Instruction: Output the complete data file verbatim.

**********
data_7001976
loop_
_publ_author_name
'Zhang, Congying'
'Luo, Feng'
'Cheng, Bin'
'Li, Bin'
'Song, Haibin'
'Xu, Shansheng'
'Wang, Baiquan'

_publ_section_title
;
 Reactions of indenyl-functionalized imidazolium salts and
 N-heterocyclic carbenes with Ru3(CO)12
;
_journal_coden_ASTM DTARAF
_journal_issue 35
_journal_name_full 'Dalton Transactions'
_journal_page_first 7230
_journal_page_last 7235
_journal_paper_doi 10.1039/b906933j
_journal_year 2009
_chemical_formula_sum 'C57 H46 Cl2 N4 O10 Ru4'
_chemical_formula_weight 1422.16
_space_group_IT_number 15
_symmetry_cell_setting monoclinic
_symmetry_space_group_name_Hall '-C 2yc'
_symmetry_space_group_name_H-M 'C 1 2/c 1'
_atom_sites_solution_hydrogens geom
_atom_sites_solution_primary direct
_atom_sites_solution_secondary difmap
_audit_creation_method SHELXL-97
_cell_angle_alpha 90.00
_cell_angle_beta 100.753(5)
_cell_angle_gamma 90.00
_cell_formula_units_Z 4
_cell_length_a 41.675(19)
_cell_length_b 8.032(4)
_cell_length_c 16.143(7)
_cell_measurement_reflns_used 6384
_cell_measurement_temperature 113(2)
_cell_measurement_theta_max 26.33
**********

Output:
data_7001976
loop_
_publ_author_name
'Zhang, Congying'
'Luo, Feng'
'Cheng, Bin'
'Li, Bin'
'Song, Haibin'
'Xu, Shansheng'
'Wang, Baiquan'

_publ_section_title
;
 Reactions of indenyl-functionalized imidazolium salts and
 N-heterocyclic carbenes with Ru3(CO)12
;
_journal_coden_ASTM DTARAF
_journal_issue 35
_journal_name_full 'Dalton Transactions'
_journal_page_first 7230
_journal_page_last 7235
_journal_paper_doi 10.1039/b906933j
_journal_year 2009
_chemical_formula_sum 'C57 H46 Cl2 N4 O10 Ru4'
_chemical_formula_weight 1422.16
_space_group_IT_number 15
_symmetry_cell_setting monoclinic
_symmetry_space_group_name_Hall '-C 2yc'
_symmetry_space_group_name_H-M 'C 1 2/c 1'
_atom_sites_solution_hydrogens geom
_atom_sites_solution_primary direct
_atom_sites_solution_secondary difmap
_audit_creation_method SHELXL-97
_cell_angle_alpha 90.00
_cell_angle_beta 100.753(5)
_cell_angle_gamma 90.00
_cell_formula_units_Z 4
_cell_length_a 41.675(19)
_cell_length_b 8.032(4)
_cell_length_c 16.143(7)
_cell_measurement_reflns_used 6384
_cell_measurement_temperature 113(2)
_cell_measurement_theta_max 26.33